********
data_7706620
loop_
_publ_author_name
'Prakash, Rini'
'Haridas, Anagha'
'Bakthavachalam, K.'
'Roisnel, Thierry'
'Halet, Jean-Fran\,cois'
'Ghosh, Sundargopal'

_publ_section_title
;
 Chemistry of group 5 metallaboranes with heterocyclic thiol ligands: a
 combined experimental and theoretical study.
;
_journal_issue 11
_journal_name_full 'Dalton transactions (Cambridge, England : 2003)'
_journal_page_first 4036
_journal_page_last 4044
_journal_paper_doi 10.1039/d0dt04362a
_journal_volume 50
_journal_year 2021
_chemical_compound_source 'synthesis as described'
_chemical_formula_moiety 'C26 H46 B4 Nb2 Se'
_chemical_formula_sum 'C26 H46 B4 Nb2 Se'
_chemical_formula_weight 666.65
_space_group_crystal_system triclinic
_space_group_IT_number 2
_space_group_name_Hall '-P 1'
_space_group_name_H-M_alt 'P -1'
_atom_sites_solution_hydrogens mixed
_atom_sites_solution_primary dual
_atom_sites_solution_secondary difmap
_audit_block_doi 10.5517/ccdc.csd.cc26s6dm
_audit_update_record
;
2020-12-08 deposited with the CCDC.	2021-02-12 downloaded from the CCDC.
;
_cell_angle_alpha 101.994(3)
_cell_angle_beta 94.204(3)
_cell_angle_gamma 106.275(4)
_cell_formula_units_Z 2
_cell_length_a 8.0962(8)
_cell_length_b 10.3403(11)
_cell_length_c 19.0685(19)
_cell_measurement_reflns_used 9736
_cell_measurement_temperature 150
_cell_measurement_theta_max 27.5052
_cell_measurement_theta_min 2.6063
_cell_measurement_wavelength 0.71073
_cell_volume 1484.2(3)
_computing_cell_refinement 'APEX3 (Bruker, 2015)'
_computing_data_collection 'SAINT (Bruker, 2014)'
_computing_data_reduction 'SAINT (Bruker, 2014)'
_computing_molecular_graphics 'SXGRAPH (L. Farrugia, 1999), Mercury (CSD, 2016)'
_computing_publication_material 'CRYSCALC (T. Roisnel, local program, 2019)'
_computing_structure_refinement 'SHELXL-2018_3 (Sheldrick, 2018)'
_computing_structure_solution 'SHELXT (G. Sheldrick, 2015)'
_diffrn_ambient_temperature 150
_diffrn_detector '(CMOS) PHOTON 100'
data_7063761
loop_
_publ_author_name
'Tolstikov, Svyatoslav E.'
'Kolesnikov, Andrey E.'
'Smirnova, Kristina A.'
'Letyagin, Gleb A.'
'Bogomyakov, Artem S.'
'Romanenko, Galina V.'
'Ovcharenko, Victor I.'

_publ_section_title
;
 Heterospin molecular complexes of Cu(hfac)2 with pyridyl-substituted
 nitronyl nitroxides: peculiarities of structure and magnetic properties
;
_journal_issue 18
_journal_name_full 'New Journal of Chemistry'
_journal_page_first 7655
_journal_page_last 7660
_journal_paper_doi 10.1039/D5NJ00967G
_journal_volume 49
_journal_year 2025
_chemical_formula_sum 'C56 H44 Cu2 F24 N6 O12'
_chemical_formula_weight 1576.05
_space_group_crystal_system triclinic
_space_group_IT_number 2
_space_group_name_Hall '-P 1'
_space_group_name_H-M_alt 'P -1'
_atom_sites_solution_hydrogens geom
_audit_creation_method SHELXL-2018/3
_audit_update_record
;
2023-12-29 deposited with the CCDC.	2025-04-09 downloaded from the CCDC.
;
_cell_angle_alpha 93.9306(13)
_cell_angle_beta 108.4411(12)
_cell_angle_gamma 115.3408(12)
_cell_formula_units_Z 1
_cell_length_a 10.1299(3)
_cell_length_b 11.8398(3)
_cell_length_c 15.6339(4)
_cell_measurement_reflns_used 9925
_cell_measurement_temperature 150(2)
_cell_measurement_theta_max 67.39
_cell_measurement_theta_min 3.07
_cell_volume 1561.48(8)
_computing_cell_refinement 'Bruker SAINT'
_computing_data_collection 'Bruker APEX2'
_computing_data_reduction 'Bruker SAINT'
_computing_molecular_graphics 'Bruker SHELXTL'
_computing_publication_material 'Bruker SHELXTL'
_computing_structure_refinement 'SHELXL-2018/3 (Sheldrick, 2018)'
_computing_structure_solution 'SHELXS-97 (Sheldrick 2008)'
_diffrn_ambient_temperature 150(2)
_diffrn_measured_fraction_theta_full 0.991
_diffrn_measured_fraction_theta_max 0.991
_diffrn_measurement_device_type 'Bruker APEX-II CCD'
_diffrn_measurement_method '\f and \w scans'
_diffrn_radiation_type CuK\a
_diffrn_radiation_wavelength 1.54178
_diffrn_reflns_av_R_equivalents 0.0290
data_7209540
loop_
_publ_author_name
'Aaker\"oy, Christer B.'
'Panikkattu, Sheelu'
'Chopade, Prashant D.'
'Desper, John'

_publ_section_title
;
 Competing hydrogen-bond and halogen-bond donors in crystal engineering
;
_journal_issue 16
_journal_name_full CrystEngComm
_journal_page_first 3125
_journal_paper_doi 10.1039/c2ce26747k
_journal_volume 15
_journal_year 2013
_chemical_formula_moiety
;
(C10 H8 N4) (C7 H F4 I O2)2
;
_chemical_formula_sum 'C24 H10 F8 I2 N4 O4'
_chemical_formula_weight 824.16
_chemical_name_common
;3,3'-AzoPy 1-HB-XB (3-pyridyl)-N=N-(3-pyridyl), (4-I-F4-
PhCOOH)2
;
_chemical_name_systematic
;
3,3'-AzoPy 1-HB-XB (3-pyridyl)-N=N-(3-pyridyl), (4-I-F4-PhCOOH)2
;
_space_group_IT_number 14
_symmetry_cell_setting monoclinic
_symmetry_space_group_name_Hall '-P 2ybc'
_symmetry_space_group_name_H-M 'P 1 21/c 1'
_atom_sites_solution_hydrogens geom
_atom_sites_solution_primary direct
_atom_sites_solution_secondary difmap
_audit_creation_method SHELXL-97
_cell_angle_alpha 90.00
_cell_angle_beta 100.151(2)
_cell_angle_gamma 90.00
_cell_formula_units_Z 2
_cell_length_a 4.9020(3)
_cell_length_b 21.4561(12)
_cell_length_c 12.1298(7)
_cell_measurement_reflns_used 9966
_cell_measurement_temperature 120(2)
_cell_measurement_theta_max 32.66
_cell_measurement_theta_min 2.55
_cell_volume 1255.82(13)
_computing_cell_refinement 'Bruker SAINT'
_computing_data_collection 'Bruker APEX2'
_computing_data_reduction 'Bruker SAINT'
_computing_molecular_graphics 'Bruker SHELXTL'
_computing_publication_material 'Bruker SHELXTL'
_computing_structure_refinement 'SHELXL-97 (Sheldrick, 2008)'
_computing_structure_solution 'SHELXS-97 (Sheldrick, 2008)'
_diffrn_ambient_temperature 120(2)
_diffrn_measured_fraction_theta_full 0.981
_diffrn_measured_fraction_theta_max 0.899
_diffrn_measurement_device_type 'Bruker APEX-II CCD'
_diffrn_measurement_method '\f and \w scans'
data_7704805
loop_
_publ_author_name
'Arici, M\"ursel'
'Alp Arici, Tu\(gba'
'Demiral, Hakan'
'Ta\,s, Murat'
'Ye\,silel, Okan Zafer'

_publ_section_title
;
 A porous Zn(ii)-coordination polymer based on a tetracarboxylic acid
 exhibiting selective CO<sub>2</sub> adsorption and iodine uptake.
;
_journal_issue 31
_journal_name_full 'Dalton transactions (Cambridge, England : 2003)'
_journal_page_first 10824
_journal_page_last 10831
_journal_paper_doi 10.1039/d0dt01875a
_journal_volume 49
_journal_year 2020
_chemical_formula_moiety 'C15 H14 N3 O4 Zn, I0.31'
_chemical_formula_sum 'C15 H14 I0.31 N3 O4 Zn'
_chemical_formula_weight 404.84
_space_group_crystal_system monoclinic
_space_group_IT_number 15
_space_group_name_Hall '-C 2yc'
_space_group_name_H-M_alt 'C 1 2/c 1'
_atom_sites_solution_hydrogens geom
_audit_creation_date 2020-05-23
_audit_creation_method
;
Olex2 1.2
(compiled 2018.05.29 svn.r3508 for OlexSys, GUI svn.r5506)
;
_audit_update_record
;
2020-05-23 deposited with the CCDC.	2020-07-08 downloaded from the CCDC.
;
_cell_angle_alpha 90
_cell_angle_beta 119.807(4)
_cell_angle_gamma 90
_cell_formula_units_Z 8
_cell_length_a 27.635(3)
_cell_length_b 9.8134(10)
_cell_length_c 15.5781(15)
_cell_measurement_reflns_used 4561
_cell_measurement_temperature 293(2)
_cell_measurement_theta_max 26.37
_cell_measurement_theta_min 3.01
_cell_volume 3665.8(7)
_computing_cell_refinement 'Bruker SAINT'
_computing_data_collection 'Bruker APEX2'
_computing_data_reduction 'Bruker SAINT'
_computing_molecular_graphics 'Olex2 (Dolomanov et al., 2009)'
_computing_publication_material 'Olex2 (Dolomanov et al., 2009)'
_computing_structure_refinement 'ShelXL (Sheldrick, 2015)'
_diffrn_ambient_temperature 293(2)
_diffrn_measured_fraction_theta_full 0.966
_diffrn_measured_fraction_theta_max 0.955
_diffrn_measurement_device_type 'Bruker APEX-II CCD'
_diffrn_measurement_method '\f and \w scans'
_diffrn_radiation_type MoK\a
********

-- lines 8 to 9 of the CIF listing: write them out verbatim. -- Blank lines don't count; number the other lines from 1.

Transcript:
'Halet, Jean-Fran\,cois'
'Ghosh, Sundargopal'